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Vol. 47, Suppl. 3, 2001
Issue release date: September 2001
Chemotherapy 2001;47(suppl 3):3–8

History of Quinolones and Their Side Effects

Rubinstein E.
Department of Internal Medicine and Unit of Infectious Diseases, Tel Aviv University School of Medicine, Tel Aviv, Israel

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Fluoroquinolone development from 1985 to the present was reviewed. Severe drug adverse events were noted for enoxacin, pefloxacin and fleroxacin, which were phototoxic. Temafloxacin was associated with severe hemolytic–uremic syndrome, lomefloxacin caused phototoxicity and central nervous system (CNS) effects, and sparfloxacin was associated with phototoxicity and QTc prolongation. Tosufloxacin caused severe thrombocytopenia and nephritis, and hepatotoxicity was reported for trovafloxacin. Grepafloxacin was withdrawn due to cardiovascular effects, and clinafloxacin was associated with phototoxicity and hypoglycaemia. The structure of the quinolones directly relates to both their activity and side-effect profiles. The relationship among specific substituents attached to the quinolone nucleus are clarified. The incidence of specific adverse events associated with individual fluoroquinolones was reviewed in a five-year post-marketing surveillance (PMS) study in Japan, in which a total adverse drug reaction (ADR) rate of 1.3% was found for levofloxacin, compared to total ADR rates of 3.3% for pazufloxacin, 3.6% for tosufloxacin, 4.5% for gatifloxacin and 5.4% for balofloxacin. Gastrointestinal effects were the most common adverse events for all fluoroquinolones. Levofloxacin had the lowest rate of CNS effects and skin adverse events among the agents listed.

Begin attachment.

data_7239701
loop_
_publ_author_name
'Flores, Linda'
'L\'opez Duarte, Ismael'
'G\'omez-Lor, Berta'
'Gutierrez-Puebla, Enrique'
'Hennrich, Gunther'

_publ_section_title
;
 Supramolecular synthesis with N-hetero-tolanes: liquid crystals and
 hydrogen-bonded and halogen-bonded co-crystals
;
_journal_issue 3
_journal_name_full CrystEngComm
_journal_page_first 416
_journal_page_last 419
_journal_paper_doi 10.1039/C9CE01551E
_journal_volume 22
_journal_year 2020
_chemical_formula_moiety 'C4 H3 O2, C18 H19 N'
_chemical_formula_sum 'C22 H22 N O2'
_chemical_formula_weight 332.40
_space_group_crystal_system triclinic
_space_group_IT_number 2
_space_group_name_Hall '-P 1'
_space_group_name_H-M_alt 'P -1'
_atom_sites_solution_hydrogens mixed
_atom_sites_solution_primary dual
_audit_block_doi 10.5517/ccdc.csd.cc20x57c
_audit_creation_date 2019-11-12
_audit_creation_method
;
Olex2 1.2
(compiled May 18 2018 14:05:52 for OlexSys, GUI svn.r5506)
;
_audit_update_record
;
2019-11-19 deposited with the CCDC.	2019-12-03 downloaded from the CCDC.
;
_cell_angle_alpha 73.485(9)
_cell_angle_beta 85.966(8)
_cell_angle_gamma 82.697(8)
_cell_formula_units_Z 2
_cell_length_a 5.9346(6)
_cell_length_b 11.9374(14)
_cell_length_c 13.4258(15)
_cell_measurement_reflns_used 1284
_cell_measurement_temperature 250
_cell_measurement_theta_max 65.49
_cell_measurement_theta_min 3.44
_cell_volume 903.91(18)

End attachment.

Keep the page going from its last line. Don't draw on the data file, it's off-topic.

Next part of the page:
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    External Resources

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    External Resources

  6. Domagala JM: Structure–activity and structure–side-effect relationships for the quinolone antibacterials. J Antimicrob Chemother 1994;33:685–706.

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